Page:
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Don’t sit there crooning like a bilious pigeon.

My Fair Lady
(1964)

(SPOILERS) As an adaptation, My Fair Lady is hardly a cinematic triumph. George Cukor brings none of the acumen Robert Wise did to The Sound of Music (or West Side Story), or even the comic-strip brio Robert Stevenson daubed across Mary Poppins. It’s (very) expensive, sumptuously costumed, shot and lit, and rather inert. But as a performance piece, this take on the 1956 Lerner and Loewe stage musical, itself an adaptation of George Bernard Shaw’s Pygmalion, is irresistible.

I certainly can’t countenance the idea that Julie Andrews was robbed of the part. I mean, yeah, she didn’t get to repeat her stage performance, but could that most perfect and precise of performers have been as affecting, adorable and hilarious as Audrey Hepburn? Maybe she could – she essayed the role on Broadway and in London for three-and-a-half years, so she must have been doing something right – but I haven’t seen even a kernel of supporting evidence on screen (and John Gielgud vouched for Hepburn being better, for what it’s worth).

As for the popular idea that Hepburn is diminished through not having sung herself, it may be germane to the purist, but the most important thing is how funny and touching her performance is, which is all her. The criticism of her being too old for the role is probably legitimate, though (35 playing 21; Andrews was 29), albeit nothing out of the ordinary by Hollywood standards; it also has the corollary that the age gap between Eliza Doolittle and Professor Higgins seems less extreme.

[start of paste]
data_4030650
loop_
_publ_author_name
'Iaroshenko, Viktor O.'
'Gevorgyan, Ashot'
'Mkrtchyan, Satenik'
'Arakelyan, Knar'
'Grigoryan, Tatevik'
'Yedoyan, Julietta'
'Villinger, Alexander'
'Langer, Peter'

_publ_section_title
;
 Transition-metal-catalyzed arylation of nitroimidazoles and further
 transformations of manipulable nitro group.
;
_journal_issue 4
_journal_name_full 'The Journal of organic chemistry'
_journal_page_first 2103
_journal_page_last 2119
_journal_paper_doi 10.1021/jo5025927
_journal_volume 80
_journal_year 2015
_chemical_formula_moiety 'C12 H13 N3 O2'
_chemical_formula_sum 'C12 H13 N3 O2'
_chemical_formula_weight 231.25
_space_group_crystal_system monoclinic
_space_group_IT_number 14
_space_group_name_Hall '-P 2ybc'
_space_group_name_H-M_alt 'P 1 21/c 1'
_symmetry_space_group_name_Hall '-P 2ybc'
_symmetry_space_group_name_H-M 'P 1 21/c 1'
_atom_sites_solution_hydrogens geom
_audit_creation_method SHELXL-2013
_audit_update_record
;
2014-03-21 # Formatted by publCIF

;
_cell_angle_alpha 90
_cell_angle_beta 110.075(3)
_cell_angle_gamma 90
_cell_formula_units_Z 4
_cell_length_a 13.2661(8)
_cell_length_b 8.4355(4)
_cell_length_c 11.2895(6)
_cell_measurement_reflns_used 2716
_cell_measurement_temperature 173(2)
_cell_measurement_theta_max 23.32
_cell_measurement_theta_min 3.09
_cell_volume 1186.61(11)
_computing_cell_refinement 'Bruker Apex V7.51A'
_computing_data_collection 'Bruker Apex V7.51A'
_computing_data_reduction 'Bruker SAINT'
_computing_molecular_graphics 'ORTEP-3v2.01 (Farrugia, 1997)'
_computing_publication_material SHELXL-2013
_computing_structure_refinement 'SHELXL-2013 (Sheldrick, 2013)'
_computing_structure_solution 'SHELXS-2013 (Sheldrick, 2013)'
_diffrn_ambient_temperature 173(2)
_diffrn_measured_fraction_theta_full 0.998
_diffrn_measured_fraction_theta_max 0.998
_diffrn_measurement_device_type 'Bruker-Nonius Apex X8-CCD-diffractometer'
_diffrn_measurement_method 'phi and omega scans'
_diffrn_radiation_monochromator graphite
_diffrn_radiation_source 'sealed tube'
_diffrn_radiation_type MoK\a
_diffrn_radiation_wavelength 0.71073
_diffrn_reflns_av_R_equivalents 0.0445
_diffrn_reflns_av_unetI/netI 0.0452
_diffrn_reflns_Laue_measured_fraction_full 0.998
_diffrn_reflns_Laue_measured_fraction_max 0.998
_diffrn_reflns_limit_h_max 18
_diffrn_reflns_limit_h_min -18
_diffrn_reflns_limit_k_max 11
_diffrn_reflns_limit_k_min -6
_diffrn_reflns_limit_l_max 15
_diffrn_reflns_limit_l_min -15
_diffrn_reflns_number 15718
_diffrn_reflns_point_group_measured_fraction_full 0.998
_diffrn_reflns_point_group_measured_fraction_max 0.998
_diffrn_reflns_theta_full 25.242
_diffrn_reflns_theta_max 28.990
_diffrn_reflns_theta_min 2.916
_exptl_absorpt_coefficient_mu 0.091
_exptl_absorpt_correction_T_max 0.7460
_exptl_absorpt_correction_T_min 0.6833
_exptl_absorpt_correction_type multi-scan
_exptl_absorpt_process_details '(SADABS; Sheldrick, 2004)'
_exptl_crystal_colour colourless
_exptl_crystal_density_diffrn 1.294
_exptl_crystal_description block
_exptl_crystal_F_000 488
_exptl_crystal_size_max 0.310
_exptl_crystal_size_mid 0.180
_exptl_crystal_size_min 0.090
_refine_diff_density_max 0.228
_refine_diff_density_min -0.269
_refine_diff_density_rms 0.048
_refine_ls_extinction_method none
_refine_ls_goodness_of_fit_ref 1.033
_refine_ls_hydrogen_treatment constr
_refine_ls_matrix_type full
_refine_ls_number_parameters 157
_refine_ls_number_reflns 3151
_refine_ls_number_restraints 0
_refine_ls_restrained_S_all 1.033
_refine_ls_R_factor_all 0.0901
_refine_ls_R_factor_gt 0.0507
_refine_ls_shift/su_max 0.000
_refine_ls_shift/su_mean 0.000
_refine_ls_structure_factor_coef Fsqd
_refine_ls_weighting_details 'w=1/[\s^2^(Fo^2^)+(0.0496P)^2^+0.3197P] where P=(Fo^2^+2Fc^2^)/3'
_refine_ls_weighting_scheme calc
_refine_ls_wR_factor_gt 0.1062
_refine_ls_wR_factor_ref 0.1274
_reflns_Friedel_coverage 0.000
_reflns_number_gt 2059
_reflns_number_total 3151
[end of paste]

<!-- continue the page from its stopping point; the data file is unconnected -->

Hepburn’s rendition of Wouldn’t it be Loverly? on YouTube sounds perfectly respectable to my tin ear; indeed, I’d argue there’s a note-perfection to Marni Noxon that takes you out of the character and so actively diminishes Eliza at points (Jeremy Brett suffered similar indignity as Freddy Eynsford-Hill, and all reports suggest his singing voice was perfectly fine too). Pauline Kael was blunter with regard to Hepburn’s dubbing, referencing “that dreadful impersonal Marni Nixon voice that has issued from so many other screen stars”.

Whatever the ins and outs of the decision – and it seems very much that Warner Bros did the dirty on their star – it ended up being doubly devastating. Not only was Hepburn humiliated through being cast over Andrews and then having her voice rejected, she was also passed over for an Oscar nomination, with Julie duly winning (the latter famously thanked Jack Warner when she won the Golden Globe; with Oscar, she thanked American hospitality). Which seems like a pretty clear case of being sided against by her peers (leap forward 55 years, and no such fate awaited Rami Malek for Bohemian Rhapsody, fickle as these matters are). Hepburn showed she was above such things by presenting the Best Actor Oscar to Harrison (Patricia Neal, the previous Best Actress winner, had suffered a stroke).

Harrison “charitably” dedicated his award to his “two fair ladies” (having co-starred with Andrews on stage). He was, more characteristically, said to be acutely unimpressed with Hepburn’s casting “Eliza Doolittle is supposed to be ill at ease in European ballrooms. Bloody Audrey has never spent a day in her life out of European ballrooms”. Of course, there’s a thing called acting, but since Rex always played himself (and was accomplished at the same, as you might expect), he might not have been aware.

In The Secret History of Hollywood’s Academy Awards, Anthony Holden was of the view Dr. Strangelove nominee Peter Sellers’ criticisms of Hollywood effectively handed an otherwise shoe-in to Harrison. Kael witheringly surmised “Rex Harrison had already played Higgins more than a bit too often”. She also found time to suggest Hepburn was a “totally unconvincing guttersnipe”. This seems to be a common complaint, per Geoff Andrew in Time Out: “Hepburn is clearly awkward as the Cockney Eliza in the first half”. In contrast, I’d argue her performance in the first half is comedy gold. Her exaggerated bag lady act (“I’m a respectable girl, so help me”) and “simply ghastly accent” are contrasted perfectly with Higgins’ meticulously snobbery (“Why can’t the English learn to speak?”), and to sparkling effect.